Posts Tagged 'american poets abroad'

See You in January!

American Poets Abroad is taking a break until the new year. Anyone who submitted poetry before November 15 will hear from us eventually. We apologize to those who are patiently awaiting a response–it has been beyond our abilities lately, but we hope to get to you soon. If you submitted after Nov. 15, you either did not consult the “submissions” page or did and sent poems anyway. Sorry, but they will not be considered.

Happy Hanukkah, Merry Christmas and a Cool Kwanzaa to everyone!

The Editors


Nothing but eyes. Eyes wrapped tight
In black cloth. Painful eyes
Hard to look at.

Do they make reports
To a pantheon of gods
As we watch from binoculars?

Surely it is some strange call.
They pass the cell phone
And hold minute debates.

Soon they will steal to low decks
And scatter among the freight,
Brandishing kaiser blades.

But for now they are waiting,
Bobbing in their skinny wooden dowels
That rock in the mint tones.

Steven Blythe

Haceta Head Beach

Our stark shadows at the waters edge
wavering on the sand
following maybe leading us
the candor of the ocean at our feet
rushing over an arch
engulfing an ankle
a lifetime, an afternoon.
I walk behind you
an old man’s hat on your head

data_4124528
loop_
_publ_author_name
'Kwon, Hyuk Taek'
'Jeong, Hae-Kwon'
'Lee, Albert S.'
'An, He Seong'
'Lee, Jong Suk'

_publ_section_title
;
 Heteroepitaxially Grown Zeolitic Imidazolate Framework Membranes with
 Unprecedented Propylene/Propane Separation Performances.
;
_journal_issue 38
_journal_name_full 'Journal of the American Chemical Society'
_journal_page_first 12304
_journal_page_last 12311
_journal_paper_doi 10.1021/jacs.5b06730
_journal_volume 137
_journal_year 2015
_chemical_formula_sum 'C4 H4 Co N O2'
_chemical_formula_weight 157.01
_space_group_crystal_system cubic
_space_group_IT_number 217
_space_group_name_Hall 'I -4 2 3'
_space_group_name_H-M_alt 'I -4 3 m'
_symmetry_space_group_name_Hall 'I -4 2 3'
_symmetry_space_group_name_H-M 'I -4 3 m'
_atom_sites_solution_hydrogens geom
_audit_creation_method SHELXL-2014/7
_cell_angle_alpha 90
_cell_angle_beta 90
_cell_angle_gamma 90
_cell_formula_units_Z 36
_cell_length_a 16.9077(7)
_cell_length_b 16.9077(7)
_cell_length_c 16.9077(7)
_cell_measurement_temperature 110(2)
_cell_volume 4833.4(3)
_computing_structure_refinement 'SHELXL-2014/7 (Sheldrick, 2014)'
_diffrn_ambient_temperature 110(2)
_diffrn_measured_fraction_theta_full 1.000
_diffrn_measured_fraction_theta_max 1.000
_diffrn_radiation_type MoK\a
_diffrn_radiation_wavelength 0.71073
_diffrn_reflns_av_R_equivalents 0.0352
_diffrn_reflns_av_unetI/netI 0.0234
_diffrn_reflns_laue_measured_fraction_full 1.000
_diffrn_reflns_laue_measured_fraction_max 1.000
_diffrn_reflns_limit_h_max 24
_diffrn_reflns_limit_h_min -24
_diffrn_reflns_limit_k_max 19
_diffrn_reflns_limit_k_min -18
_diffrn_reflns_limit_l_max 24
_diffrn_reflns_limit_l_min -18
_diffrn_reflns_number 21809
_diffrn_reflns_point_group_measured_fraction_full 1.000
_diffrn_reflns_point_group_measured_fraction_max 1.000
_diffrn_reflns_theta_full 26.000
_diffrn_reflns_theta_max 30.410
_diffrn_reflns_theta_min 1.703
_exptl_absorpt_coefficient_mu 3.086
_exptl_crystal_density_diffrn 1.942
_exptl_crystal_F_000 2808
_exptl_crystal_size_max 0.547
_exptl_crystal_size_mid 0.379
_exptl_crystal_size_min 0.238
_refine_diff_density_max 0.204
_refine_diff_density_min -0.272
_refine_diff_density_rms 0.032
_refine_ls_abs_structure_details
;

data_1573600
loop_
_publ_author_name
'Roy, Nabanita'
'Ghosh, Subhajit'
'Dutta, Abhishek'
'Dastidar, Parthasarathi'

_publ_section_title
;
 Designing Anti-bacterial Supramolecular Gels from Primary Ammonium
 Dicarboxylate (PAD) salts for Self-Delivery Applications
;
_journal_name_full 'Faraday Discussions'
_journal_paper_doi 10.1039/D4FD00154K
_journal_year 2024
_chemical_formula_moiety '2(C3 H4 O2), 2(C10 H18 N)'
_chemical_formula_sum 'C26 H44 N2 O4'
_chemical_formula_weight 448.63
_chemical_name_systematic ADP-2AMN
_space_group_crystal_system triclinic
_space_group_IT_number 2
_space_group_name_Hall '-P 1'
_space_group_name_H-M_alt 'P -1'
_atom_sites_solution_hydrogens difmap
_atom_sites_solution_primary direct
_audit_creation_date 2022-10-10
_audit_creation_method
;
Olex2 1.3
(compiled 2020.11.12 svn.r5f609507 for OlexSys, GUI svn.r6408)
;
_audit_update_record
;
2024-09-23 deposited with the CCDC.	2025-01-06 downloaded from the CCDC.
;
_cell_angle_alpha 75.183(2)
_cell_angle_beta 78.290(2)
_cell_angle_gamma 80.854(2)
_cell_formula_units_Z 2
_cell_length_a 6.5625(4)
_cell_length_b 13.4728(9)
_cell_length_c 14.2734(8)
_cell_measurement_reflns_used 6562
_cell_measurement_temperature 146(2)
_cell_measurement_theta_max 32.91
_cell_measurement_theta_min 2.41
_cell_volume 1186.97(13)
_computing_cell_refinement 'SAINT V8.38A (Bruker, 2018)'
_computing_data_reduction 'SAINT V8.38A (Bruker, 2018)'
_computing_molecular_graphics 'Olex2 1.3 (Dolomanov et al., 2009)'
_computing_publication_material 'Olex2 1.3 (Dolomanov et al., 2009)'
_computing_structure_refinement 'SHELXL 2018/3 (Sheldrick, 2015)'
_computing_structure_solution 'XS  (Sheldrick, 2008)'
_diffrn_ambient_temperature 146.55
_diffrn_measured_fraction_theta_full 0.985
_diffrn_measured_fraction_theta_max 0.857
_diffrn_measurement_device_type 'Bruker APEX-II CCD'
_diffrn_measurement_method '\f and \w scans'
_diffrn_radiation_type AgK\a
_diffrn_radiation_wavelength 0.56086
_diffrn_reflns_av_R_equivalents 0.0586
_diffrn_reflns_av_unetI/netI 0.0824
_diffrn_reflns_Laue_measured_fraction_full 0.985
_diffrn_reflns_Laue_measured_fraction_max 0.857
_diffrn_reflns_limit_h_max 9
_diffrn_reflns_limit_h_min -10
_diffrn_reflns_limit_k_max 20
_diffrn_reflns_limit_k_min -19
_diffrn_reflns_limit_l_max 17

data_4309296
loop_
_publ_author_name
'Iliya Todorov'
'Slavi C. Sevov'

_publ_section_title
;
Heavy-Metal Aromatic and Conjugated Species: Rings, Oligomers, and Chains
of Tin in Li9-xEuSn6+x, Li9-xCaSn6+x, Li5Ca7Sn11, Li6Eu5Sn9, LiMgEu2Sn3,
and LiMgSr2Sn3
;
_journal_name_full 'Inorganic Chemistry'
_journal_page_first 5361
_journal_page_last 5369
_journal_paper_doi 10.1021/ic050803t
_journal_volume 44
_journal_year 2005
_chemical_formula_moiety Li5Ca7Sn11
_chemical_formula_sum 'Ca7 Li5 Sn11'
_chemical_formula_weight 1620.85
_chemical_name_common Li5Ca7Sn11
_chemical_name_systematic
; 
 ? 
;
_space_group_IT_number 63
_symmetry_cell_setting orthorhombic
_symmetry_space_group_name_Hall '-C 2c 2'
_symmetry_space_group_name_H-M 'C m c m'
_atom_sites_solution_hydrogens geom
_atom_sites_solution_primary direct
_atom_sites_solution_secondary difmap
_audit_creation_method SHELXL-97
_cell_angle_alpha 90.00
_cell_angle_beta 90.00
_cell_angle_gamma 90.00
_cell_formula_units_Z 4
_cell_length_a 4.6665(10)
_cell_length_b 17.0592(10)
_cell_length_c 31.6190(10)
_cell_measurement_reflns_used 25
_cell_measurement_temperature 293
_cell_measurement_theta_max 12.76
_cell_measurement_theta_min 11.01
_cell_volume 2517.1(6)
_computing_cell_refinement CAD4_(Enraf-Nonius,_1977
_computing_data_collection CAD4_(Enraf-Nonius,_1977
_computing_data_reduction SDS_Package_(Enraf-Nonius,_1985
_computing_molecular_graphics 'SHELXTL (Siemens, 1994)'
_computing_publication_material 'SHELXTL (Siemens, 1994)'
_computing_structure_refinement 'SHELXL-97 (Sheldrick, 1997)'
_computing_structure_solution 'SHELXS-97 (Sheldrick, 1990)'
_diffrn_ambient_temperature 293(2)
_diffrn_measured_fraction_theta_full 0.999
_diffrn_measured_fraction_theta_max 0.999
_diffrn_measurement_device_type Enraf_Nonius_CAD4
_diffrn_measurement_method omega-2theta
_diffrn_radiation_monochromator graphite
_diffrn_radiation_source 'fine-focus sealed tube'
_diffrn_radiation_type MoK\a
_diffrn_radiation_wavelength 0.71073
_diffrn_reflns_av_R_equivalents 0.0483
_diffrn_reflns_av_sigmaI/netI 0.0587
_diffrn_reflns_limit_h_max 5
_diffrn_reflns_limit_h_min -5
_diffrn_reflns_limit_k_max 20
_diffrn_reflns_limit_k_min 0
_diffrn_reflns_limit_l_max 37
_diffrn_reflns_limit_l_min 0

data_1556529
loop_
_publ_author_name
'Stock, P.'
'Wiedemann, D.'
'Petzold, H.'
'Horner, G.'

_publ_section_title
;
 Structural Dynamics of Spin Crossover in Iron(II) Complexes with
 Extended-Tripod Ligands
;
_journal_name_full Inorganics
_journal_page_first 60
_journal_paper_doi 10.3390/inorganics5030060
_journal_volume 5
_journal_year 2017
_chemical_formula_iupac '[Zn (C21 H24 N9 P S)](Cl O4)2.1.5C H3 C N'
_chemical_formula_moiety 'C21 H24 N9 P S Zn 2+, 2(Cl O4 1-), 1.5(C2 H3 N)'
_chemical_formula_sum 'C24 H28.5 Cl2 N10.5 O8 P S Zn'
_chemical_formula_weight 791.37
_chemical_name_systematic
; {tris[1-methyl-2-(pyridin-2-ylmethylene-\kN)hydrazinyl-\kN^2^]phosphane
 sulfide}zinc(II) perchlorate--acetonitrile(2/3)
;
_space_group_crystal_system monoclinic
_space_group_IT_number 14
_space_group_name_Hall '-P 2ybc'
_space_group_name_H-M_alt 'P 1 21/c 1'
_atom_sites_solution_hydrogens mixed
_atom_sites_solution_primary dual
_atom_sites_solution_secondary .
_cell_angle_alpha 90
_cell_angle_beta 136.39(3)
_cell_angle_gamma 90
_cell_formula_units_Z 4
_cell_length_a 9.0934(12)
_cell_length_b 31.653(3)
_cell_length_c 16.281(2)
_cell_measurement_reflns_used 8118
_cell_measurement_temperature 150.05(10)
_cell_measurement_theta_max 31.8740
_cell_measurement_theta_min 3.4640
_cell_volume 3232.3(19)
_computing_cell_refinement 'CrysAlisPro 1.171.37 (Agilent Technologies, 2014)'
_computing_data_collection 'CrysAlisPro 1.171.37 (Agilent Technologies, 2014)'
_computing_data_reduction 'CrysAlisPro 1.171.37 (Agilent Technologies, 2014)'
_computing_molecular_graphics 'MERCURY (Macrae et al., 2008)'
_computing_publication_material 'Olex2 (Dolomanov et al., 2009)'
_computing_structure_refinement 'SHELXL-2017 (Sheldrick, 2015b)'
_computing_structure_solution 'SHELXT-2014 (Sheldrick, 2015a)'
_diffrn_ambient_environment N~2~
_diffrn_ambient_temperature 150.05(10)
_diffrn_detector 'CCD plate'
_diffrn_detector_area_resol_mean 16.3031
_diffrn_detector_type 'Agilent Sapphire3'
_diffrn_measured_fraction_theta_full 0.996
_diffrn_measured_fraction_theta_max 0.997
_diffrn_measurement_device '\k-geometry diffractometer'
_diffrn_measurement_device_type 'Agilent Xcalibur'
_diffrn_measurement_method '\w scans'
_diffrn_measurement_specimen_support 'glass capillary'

brim cocked towards the sky
your hair braided down your back
pantaloons tucked in
high woolen socks
a woman from the Andes—

Janice D. Rubin

Our New Windmills

Have you seen the windmills recently
Don Quixote?
They have grown,
Giants now if they ever were.
I suppose that is the way of things.
No longer just one in the fields,
Looking to pick a fight.
They have banded together. Dozens. Hundreds.
Sleek and hard-bodied.
They stand, unmoving, in rank and file
Across our wide open spaces,
Never sleeping.
Their red blinking eyes watching us
And arms that never stop swinging
Through the entire night.
How are you supposed to fight something like that?

Daniel Gilmore

From the Editors

It’s the end of August and the end of summer, a slow time in the northern hemisphere and even slower in Italy. After a brief hiatus, American Poets Abroad resumes its semi-regular schedule of publishing. It is semi-regular because we, like you, work for a living. Were we able to dedicate all our time to the necessities of publishing, we would no doubt have a much broader readership. But, as the saying goes, ze ma she’yesh–this is all we’ve got to work with. We would like to thank all the poets who have sent us their work, excuse ourselves for all the poems we still haven’t gotten around to responding to, and encourage others to send their work to us and help us grow. Poets need readers, and readers need poetry. Our submissions guidelnes are here.

Our readers will notice that, slowly but surely, the site is being made more reader-friendly. To replace author pages we have created author categories, found on the right-hand side of the page. An author’s poems should all be accessible by clicking on his or her name on the sidebar. Thus no poems should be lost in the archives.

Welcome back!

The Editors

Contrasting Views

"Literalism is a feature of boorish translators." Cicero "The clumsiest literal translation is a thousand times more useful than the prettiest paraphrase." Nabokov

The Faerie Queene

"John Ashbery said reading the Faerie Queene was like reading an endless beautiful comic strip." Kenneth Koch

Sigmund Freud

"Everywhere I go, I find a poet has been there before me."


December 2019
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